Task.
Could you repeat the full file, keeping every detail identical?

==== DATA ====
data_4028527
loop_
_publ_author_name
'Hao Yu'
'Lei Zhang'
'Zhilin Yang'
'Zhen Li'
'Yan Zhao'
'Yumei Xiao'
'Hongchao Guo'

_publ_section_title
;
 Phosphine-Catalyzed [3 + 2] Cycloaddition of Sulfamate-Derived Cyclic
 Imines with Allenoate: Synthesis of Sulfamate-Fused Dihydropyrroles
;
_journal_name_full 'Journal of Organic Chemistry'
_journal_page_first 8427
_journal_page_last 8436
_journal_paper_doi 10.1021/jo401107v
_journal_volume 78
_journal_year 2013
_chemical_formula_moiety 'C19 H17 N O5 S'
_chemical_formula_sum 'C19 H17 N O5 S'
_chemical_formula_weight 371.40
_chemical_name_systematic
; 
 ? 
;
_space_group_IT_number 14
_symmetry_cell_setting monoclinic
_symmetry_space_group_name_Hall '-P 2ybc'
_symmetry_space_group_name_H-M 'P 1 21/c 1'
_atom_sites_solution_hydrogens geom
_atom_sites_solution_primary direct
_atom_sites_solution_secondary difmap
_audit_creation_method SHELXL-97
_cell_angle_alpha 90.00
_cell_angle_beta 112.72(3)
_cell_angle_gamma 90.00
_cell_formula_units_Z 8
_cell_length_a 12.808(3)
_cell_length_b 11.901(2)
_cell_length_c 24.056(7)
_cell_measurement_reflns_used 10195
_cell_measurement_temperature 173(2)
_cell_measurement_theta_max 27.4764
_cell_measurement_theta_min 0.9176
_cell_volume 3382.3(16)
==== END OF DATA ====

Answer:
data_4028527
loop_
_publ_author_name
'Hao Yu'
'Lei Zhang'
'Zhilin Yang'
'Zhen Li'
'Yan Zhao'
'Yumei Xiao'
'Hongchao Guo'

_publ_section_title
;
 Phosphine-Catalyzed [3 + 2] Cycloaddition of Sulfamate-Derived Cyclic
 Imines with Allenoate: Synthesis of Sulfamate-Fused Dihydropyrroles
;
_journal_name_full 'Journal of Organic Chemistry'
_journal_page_first 8427
_journal_page_last 8436
_journal_paper_doi 10.1021/jo401107v
_journal_volume 78
_journal_year 2013
_chemical_formula_moiety 'C19 H17 N O5 S'
_chemical_formula_sum 'C19 H17 N O5 S'
_chemical_formula_weight 371.40
_chemical_name_systematic
; 
 ? 
;
_space_group_IT_number 14
_symmetry_cell_setting monoclinic
_symmetry_space_group_name_Hall '-P 2ybc'
_symmetry_space_group_name_H-M 'P 1 21/c 1'
_atom_sites_solution_hydrogens geom
_atom_sites_solution_primary direct
_atom_sites_solution_secondary difmap
_audit_creation_method SHELXL-97
_cell_angle_alpha 90.00
_cell_angle_beta 112.72(3)
_cell_angle_gamma 90.00
_cell_formula_units_Z 8
_cell_length_a 12.808(3)
_cell_length_b 11.901(2)
_cell_length_c 24.056(7)
_cell_measurement_reflns_used 10195
_cell_measurement_temperature 173(2)
_cell_measurement_theta_max 27.4764
_cell_measurement_theta_min 0.9176
_cell_volume 3382.3(16)